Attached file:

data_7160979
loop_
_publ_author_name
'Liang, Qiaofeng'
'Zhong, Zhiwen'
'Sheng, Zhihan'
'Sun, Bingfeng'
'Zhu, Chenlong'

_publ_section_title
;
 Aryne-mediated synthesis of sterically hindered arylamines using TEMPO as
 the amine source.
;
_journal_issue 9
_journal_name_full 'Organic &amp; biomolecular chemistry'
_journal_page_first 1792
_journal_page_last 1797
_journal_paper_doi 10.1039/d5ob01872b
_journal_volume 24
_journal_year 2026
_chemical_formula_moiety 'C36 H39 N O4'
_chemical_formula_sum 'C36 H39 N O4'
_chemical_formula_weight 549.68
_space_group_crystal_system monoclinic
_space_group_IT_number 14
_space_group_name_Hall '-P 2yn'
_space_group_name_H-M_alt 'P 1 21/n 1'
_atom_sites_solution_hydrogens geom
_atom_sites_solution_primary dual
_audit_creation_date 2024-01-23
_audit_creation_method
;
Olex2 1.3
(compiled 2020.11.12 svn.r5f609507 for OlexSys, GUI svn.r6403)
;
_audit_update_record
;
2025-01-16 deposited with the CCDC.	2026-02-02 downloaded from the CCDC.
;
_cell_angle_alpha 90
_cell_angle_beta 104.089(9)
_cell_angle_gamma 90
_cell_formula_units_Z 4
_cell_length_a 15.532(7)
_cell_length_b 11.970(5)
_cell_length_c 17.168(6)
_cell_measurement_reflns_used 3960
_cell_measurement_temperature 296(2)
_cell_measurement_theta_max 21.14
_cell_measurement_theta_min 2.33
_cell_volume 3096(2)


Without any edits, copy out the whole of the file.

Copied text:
data_7160979
loop_
_publ_author_name
'Liang, Qiaofeng'
'Zhong, Zhiwen'
'Sheng, Zhihan'
'Sun, Bingfeng'
'Zhu, Chenlong'

_publ_section_title
;
 Aryne-mediated synthesis of sterically hindered arylamines using TEMPO as
 the amine source.
;
_journal_issue 9
_journal_name_full 'Organic &amp; biomolecular chemistry'
_journal_page_first 1792
_journal_page_last 1797
_journal_paper_doi 10.1039/d5ob01872b
_journal_volume 24
_journal_year 2026
_chemical_formula_moiety 'C36 H39 N O4'
_chemical_formula_sum 'C36 H39 N O4'
_chemical_formula_weight 549.68
_space_group_crystal_system monoclinic
_space_group_IT_number 14
_space_group_name_Hall '-P 2yn'
_space_group_name_H-M_alt 'P 1 21/n 1'
_atom_sites_solution_hydrogens geom
_atom_sites_solution_primary dual
_audit_creation_date 2024-01-23
_audit_creation_method
;
Olex2 1.3
(compiled 2020.11.12 svn.r5f609507 for OlexSys, GUI svn.r6403)
;
_audit_update_record
;
2025-01-16 deposited with the CCDC.	2026-02-02 downloaded from the CCDC.
;
_cell_angle_alpha 90
_cell_angle_beta 104.089(9)
_cell_angle_gamma 90
_cell_formula_units_Z 4
_cell_length_a 15.532(7)
_cell_length_b 11.970(5)
_cell_length_c 17.168(6)
_cell_measurement_reflns_used 3960
_cell_measurement_temperature 296(2)
_cell_measurement_theta_max 21.14
_cell_measurement_theta_min 2.33
_cell_volume 3096(2)